This month 40 years ago, the world was shaken when President Richard Nixon and his national security adviser Henry Kissinger paid a historic visit to the People’s Republic of China. The visit was an exploration of the possibility of normalizing what would later become the most important bilateral relationship in the world.
After more than two decades of ideological animosity and Cold War anxiety, both countries decided that it was in their best interests to expand the common grounds between them out of geopolitical and realpolitik (i.e. realist politics) considerations. This game-changing move not only effectively curbed Soviet expansion, but also laid the groundwork for burgeoning trade between two key players on the international stage.
The “Nixon goes to China” event still bears value today: Kissinger’s China strategy illuminates a rough template for US foreign policy to minimize unstable factors that might harm US interests, such as nuclear development in North Korea and Iran.
After more than two decades of isolation, failed policies and deteriorating relations with the USSR, China became willing to move towards co-existence with the West — particularly the US — to balance against Soviet menace. Mainland China suffered terribly following the ideologies and strategies of the Great Leap Forward (1958-1961) and the Cultural Revolution (1966-1976); the country became poorer, more insecure and almost completely chaotic as a result.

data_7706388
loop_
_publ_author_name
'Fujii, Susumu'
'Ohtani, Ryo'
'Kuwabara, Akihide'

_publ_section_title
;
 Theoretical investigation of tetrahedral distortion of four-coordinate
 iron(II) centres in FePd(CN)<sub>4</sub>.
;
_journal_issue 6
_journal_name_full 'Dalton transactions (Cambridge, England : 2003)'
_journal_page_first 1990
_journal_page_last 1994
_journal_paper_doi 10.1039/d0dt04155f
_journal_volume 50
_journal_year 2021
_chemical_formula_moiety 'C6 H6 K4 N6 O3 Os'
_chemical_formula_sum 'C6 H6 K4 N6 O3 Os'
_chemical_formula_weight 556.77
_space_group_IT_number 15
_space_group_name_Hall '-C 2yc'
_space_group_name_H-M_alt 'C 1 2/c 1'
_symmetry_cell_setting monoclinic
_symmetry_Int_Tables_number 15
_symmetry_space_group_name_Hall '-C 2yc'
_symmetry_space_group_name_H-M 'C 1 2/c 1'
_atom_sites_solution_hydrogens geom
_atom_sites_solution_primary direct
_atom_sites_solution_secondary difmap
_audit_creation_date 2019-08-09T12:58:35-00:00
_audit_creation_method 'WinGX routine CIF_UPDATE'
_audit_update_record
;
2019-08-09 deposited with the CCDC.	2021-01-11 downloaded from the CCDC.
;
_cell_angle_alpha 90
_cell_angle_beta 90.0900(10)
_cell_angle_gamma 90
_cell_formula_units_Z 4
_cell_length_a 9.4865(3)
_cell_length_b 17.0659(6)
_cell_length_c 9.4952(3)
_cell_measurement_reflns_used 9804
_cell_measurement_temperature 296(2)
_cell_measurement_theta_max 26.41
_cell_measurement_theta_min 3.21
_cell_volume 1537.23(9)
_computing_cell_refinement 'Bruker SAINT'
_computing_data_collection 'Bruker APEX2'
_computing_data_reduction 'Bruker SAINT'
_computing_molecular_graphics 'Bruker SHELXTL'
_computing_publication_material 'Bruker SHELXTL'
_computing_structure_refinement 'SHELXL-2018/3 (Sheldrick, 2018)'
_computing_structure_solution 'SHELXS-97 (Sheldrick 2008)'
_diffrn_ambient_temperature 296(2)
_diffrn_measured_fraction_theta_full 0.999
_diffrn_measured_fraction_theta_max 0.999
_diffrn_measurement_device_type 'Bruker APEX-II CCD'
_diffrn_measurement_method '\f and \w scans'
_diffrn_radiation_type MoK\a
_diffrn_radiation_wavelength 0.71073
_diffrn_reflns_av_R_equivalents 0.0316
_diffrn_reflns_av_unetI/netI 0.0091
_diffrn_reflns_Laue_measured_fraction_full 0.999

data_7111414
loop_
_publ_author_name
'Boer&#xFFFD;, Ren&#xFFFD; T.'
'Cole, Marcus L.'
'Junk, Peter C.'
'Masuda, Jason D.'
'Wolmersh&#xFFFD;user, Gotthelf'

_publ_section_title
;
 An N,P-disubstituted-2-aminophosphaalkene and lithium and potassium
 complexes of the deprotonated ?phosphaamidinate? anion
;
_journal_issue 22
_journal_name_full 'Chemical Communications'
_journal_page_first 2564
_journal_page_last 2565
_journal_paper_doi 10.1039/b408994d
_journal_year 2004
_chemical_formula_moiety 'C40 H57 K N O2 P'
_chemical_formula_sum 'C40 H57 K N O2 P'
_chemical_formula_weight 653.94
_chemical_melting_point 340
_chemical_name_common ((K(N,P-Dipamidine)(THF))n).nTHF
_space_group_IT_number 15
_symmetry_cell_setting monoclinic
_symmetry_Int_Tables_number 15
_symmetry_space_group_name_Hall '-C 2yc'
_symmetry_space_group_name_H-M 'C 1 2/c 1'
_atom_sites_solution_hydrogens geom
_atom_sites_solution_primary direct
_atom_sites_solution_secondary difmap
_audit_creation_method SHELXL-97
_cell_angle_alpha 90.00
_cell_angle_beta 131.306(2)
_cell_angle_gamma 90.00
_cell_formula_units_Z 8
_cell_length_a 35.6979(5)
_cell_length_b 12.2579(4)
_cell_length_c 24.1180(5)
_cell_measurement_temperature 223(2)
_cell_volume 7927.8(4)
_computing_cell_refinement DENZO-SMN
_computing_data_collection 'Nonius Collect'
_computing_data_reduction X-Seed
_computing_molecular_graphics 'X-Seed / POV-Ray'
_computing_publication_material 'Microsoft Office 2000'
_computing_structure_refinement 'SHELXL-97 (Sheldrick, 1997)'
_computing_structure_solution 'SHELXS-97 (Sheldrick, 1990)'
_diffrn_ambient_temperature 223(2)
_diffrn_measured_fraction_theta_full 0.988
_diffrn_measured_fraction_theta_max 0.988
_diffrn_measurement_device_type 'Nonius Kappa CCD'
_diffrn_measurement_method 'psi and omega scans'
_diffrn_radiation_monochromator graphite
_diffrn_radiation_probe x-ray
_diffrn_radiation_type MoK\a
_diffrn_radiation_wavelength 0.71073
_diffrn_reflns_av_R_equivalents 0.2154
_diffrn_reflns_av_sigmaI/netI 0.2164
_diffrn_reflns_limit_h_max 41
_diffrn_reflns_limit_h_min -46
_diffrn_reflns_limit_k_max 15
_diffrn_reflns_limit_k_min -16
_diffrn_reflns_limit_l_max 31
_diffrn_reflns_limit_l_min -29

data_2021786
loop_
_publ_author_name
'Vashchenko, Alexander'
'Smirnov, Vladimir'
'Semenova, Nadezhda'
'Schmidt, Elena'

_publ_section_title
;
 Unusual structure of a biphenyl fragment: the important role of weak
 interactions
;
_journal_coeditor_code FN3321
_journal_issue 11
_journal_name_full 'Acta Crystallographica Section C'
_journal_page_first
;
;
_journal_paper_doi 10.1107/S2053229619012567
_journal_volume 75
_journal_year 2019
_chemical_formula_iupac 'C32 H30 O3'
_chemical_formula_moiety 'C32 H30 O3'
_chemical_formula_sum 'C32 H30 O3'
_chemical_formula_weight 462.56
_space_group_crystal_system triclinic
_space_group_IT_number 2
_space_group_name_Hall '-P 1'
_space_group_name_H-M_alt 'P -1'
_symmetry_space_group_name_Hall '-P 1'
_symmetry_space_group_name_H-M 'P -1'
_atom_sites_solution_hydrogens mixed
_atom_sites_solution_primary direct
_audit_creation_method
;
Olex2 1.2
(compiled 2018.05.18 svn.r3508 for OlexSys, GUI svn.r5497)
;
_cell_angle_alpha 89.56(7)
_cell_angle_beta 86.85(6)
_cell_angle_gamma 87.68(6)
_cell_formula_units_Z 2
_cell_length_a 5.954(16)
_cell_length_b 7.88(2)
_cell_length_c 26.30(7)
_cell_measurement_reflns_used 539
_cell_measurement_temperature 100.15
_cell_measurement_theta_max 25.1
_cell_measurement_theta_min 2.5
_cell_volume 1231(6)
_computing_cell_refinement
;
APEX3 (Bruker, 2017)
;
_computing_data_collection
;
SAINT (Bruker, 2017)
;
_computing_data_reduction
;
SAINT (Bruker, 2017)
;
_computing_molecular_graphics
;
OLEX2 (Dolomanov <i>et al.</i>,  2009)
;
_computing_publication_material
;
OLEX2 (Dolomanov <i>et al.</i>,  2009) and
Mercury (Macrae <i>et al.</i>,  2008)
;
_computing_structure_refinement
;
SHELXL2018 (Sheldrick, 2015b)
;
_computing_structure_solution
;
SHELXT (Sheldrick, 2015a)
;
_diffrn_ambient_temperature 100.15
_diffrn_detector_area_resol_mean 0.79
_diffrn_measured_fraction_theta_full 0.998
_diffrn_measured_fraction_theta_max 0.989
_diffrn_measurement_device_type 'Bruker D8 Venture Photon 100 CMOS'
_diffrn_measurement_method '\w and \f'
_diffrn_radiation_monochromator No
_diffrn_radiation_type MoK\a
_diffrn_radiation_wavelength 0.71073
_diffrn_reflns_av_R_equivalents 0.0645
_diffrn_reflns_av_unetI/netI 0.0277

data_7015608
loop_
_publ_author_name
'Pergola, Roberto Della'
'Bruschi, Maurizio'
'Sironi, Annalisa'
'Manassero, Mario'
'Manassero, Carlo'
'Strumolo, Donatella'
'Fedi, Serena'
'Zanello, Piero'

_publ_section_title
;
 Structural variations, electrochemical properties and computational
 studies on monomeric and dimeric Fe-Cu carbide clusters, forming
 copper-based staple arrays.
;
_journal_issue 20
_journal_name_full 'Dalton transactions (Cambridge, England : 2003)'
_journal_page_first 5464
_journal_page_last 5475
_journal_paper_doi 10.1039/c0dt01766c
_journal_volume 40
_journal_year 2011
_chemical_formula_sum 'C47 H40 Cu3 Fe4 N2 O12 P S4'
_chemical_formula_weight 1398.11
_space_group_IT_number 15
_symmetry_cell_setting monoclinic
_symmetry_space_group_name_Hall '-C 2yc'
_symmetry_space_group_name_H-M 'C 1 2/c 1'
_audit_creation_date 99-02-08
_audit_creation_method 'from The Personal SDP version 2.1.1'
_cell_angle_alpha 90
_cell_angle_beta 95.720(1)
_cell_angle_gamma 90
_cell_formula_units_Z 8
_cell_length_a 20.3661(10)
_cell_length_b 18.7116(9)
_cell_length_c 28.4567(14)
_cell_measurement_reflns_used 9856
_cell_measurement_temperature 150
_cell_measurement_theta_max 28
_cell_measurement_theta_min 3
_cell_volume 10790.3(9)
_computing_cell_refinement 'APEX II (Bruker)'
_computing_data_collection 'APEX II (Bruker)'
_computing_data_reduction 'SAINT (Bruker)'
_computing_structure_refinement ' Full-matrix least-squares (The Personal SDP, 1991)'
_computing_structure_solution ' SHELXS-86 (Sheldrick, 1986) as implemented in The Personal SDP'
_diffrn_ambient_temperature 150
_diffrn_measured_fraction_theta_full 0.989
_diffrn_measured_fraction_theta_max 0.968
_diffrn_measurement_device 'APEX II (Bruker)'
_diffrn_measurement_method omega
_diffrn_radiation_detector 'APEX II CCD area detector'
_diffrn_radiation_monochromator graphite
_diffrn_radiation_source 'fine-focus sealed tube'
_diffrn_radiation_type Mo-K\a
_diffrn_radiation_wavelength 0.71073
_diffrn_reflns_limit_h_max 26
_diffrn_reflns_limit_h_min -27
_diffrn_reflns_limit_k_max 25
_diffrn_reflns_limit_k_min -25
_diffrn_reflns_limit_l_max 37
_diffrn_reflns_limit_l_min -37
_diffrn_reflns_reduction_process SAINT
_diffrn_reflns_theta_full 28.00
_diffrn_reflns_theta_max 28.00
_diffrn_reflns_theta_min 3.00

In declining health, chairman Mao Zedong (in office 1949-1976) was in a protracted conflict with his presumed successor Lin Biao, who later died in a mysterious plane crash. Reform-minded, de facto leader-to-be Deng Xiaoping was under house arrest in Jiangxi. Since at least the onset of the Sino-Soviet split in 1960, the Chinese were increasingly suspicious of Soviet regional intentions and fearful of a preemptive Soviet military attack. China’s communist future was left up in the air.
Inside the US, there was a converging geopolitical outlook regarding restraining Soviet power, and the Nixon administration strongly felt the need to cooperate with China since its first day in the White House. In addition to China’s potential role as a counterbalance to Soviet expansion to fundamentally alter the Cold War dynamics, Kissinger recognized that engaging China was intrinsically important, given China’s size and inevitable importance. Not ending the total isolation of China would leave things very dangerous.
Thus, the Nixon-Kissinger team was determined to extend the olive branch to China before there was any commitment on the part of China to work out its internal political squabbles. At the time, China did not promise any economic reforms, rapprochement with Taiwan or a repudiation of its support for leftist national movements in Africa and Latin America. In addition, American experience with Communist diplomacy was based on contacts with leaders of the Soviet Union, who were inclined to turning diplomacy into a test of bureaucratic will; thus, the effectiveness of engaging China was highly uncertain.